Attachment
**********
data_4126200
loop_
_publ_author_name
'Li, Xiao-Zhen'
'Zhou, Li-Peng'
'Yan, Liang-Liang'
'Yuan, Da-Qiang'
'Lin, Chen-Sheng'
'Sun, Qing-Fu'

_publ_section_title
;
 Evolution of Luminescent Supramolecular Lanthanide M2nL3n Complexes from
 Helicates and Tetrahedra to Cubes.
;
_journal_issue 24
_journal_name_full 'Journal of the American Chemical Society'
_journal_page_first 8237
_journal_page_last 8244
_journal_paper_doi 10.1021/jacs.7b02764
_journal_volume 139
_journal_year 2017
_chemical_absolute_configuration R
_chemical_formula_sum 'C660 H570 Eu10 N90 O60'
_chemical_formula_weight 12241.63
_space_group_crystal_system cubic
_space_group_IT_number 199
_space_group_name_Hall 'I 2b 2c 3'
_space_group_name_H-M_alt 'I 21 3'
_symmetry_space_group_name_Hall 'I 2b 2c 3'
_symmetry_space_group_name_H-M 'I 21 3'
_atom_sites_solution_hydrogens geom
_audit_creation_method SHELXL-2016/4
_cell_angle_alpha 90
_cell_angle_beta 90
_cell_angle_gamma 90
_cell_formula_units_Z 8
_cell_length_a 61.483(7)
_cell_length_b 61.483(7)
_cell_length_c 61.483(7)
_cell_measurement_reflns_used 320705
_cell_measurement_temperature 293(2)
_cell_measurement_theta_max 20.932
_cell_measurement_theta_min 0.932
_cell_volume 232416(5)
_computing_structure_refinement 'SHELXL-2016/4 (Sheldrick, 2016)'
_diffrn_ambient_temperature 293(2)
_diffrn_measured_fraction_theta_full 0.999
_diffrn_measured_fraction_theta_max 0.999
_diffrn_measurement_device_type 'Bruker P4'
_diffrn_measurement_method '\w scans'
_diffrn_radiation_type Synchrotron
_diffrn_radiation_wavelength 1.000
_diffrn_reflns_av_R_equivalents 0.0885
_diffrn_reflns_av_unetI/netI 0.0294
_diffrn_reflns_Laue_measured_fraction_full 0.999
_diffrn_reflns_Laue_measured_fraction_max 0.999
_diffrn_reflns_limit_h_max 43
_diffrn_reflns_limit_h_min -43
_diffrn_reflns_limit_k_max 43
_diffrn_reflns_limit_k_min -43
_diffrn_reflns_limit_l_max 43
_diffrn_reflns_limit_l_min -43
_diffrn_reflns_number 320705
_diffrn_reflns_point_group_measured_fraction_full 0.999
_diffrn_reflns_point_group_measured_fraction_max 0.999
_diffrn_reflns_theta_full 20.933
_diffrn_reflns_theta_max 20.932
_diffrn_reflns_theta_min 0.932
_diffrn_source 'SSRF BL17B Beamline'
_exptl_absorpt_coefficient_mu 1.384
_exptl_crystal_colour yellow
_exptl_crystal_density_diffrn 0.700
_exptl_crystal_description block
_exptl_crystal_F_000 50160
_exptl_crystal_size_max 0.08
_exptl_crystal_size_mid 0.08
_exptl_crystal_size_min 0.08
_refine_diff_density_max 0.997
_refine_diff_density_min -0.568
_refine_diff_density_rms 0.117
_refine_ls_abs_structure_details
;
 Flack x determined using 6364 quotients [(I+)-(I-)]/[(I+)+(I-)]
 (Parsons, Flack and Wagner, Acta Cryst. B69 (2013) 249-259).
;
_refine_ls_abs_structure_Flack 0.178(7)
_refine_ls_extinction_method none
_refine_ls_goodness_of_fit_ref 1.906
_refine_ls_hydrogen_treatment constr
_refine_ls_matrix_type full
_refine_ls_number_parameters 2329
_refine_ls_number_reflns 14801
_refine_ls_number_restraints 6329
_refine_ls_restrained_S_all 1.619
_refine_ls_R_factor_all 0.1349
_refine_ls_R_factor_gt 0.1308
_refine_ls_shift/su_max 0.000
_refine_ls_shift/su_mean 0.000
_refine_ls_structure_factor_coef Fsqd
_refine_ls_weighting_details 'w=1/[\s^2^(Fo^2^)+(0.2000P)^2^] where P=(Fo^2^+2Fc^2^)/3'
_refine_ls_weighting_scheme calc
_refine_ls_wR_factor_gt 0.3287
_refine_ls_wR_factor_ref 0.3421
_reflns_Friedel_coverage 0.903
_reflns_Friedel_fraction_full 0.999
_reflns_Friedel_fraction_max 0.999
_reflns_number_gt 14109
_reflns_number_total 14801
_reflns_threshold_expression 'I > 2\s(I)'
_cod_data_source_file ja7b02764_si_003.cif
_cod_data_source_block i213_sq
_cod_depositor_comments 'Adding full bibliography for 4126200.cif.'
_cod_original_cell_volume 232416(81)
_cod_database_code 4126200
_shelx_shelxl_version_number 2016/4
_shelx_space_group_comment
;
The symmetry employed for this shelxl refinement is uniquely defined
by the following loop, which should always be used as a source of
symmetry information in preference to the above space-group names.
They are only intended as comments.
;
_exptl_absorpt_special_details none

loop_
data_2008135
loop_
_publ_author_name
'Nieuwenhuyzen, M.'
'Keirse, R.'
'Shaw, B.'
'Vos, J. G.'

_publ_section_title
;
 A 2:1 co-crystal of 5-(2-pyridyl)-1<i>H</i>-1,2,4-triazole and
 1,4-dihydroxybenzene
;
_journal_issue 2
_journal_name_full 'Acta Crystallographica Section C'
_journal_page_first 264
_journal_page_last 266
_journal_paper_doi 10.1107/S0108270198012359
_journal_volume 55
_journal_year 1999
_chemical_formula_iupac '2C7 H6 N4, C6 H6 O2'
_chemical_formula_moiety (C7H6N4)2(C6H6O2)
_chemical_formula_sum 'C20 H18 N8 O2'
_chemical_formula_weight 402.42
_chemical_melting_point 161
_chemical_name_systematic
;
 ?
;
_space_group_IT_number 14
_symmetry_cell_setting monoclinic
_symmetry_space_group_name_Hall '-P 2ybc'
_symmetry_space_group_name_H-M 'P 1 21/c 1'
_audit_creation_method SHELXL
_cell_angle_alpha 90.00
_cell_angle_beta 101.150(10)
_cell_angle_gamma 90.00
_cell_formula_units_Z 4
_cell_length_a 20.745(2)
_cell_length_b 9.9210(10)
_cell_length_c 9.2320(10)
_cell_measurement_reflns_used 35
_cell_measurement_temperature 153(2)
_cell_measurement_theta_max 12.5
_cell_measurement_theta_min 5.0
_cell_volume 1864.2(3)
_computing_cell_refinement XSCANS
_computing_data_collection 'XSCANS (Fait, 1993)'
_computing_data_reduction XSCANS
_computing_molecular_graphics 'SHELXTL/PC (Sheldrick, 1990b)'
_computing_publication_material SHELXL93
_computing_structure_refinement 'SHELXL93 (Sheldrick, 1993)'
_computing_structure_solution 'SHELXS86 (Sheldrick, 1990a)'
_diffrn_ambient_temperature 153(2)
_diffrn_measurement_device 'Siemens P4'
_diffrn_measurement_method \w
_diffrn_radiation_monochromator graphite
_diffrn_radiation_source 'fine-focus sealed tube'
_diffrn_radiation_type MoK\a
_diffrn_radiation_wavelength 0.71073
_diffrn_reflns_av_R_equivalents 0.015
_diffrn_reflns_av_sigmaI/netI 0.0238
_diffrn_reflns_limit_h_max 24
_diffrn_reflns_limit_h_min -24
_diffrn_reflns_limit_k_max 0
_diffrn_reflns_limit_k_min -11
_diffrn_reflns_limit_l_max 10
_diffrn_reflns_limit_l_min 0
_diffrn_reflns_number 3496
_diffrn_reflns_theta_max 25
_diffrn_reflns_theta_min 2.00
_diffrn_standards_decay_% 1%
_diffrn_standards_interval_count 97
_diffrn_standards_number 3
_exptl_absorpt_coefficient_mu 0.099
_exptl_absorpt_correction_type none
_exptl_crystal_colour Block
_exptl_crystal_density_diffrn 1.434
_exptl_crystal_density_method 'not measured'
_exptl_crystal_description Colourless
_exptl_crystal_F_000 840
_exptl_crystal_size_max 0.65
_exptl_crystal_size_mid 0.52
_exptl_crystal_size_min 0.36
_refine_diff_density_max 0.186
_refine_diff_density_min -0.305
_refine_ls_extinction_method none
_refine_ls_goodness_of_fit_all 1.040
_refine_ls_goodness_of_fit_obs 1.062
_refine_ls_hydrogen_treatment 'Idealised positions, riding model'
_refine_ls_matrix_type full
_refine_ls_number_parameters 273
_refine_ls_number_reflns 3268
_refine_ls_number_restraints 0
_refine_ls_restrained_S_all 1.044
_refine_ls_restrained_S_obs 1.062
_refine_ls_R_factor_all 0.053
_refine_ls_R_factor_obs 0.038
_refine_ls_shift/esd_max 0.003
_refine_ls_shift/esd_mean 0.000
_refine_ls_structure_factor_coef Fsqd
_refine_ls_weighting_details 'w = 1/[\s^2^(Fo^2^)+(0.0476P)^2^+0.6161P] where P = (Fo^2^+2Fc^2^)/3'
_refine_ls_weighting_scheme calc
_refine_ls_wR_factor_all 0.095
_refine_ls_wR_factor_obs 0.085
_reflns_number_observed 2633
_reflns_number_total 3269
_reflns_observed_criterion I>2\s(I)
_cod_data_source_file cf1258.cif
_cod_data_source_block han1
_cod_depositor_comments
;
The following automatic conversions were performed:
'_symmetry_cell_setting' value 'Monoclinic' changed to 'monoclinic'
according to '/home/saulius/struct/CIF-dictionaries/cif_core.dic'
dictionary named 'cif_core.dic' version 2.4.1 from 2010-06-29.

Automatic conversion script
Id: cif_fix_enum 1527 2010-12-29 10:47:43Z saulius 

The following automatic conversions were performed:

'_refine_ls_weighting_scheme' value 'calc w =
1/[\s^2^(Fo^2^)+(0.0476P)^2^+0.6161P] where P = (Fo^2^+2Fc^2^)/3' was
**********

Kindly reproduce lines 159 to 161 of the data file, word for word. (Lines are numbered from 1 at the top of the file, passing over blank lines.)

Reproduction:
_cell_angle_beta 101.150(10)
_cell_angle_gamma 90.00
_cell_formula_units_Z 4